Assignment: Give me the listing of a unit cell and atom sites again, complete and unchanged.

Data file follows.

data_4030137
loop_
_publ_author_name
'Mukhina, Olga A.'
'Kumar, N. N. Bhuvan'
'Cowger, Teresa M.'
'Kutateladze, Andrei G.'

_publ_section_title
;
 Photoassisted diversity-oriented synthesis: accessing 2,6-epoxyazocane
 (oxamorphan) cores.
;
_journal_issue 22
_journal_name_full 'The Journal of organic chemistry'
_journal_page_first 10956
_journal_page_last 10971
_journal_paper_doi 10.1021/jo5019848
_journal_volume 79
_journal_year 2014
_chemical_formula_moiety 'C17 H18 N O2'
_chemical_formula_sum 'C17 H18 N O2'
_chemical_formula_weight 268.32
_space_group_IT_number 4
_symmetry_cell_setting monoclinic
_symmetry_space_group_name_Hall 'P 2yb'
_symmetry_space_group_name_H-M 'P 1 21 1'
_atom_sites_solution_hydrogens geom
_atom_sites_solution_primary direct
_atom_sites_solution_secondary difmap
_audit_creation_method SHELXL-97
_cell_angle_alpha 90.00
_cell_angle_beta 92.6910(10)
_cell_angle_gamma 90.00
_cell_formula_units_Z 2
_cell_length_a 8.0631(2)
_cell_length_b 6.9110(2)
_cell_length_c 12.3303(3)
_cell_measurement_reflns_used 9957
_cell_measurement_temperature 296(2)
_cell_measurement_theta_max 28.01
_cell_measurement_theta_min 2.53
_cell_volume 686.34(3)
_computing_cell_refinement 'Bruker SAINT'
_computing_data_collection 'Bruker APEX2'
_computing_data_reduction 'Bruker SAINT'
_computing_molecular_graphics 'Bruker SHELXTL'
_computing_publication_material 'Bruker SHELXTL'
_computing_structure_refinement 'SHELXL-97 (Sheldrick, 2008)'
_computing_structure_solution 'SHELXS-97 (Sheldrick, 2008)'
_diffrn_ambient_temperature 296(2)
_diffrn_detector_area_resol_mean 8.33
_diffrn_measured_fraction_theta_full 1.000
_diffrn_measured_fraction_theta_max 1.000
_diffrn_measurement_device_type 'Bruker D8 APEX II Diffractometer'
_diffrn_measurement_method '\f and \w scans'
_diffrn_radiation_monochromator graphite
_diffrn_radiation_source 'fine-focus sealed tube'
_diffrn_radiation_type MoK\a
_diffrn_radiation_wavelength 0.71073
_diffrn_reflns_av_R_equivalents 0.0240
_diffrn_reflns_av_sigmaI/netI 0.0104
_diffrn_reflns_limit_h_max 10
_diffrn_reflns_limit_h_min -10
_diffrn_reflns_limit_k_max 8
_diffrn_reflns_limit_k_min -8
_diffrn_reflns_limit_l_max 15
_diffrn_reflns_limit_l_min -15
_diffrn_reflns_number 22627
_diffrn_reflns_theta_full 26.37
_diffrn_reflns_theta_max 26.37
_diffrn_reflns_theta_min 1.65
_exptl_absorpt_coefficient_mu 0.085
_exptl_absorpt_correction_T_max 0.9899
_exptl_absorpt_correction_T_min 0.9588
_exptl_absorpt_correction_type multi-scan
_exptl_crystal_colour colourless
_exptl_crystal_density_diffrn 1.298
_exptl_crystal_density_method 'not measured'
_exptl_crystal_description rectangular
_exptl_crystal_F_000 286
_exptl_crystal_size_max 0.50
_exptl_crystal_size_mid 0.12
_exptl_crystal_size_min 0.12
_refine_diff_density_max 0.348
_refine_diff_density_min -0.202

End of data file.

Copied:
data_4030137
loop_
_publ_author_name
'Mukhina, Olga A.'
'Kumar, N. N. Bhuvan'
'Cowger, Teresa M.'
'Kutateladze, Andrei G.'

_publ_section_title
;
 Photoassisted diversity-oriented synthesis: accessing 2,6-epoxyazocane
 (oxamorphan) cores.
;
_journal_issue 22
_journal_name_full 'The Journal of organic chemistry'
_journal_page_first 10956
_journal_page_last 10971
_journal_paper_doi 10.1021/jo5019848
_journal_volume 79
_journal_year 2014
_chemical_formula_moiety 'C17 H18 N O2'
_chemical_formula_sum 'C17 H18 N O2'
_chemical_formula_weight 268.32
_space_group_IT_number 4
_symmetry_cell_setting monoclinic
_symmetry_space_group_name_Hall 'P 2yb'
_symmetry_space_group_name_H-M 'P 1 21 1'
_atom_sites_solution_hydrogens geom
_atom_sites_solution_primary direct
_atom_sites_solution_secondary difmap
_audit_creation_method SHELXL-97
_cell_angle_alpha 90.00
_cell_angle_beta 92.6910(10)
_cell_angle_gamma 90.00
_cell_formula_units_Z 2
_cell_length_a 8.0631(2)
_cell_length_b 6.9110(2)
_cell_length_c 12.3303(3)
_cell_measurement_reflns_used 9957
_cell_measurement_temperature 296(2)
_cell_measurement_theta_max 28.01
_cell_measurement_theta_min 2.53
_cell_volume 686.34(3)
_computing_cell_refinement 'Bruker SAINT'
_computing_data_collection 'Bruker APEX2'
_computing_data_reduction 'Bruker SAINT'
_computing_molecular_graphics 'Bruker SHELXTL'
_computing_publication_material 'Bruker SHELXTL'
_computing_structure_refinement 'SHELXL-97 (Sheldrick, 2008)'
_computing_structure_solution 'SHELXS-97 (Sheldrick, 2008)'
_diffrn_ambient_temperature 296(2)
_diffrn_detector_area_resol_mean 8.33
_diffrn_measured_fraction_theta_full 1.000
_diffrn_measured_fraction_theta_max 1.000
_diffrn_measurement_device_type 'Bruker D8 APEX II Diffractometer'
_diffrn_measurement_method '\f and \w scans'
_diffrn_radiation_monochromator graphite
_diffrn_radiation_source 'fine-focus sealed tube'
_diffrn_radiation_type MoK\a
_diffrn_radiation_wavelength 0.71073
_diffrn_reflns_av_R_equivalents 0.0240
_diffrn_reflns_av_sigmaI/netI 0.0104
_diffrn_reflns_limit_h_max 10
_diffrn_reflns_limit_h_min -10
_diffrn_reflns_limit_k_max 8
_diffrn_reflns_limit_k_min -8
_diffrn_reflns_limit_l_max 15
_diffrn_reflns_limit_l_min -15
_diffrn_reflns_number 22627
_diffrn_reflns_theta_full 26.37
_diffrn_reflns_theta_max 26.37
_diffrn_reflns_theta_min 1.65
_exptl_absorpt_coefficient_mu 0.085
_exptl_absorpt_correction_T_max 0.9899
_exptl_absorpt_correction_T_min 0.9588
_exptl_absorpt_correction_type multi-scan
_exptl_crystal_colour colourless
_exptl_crystal_density_diffrn 1.298
_exptl_crystal_density_method 'not measured'
_exptl_crystal_description rectangular
_exptl_crystal_F_000 286
_exptl_crystal_size_max 0.50
_exptl_crystal_size_mid 0.12
_exptl_crystal_size_min 0.12
_refine_diff_density_max 0.348
_refine_diff_density_min -0.202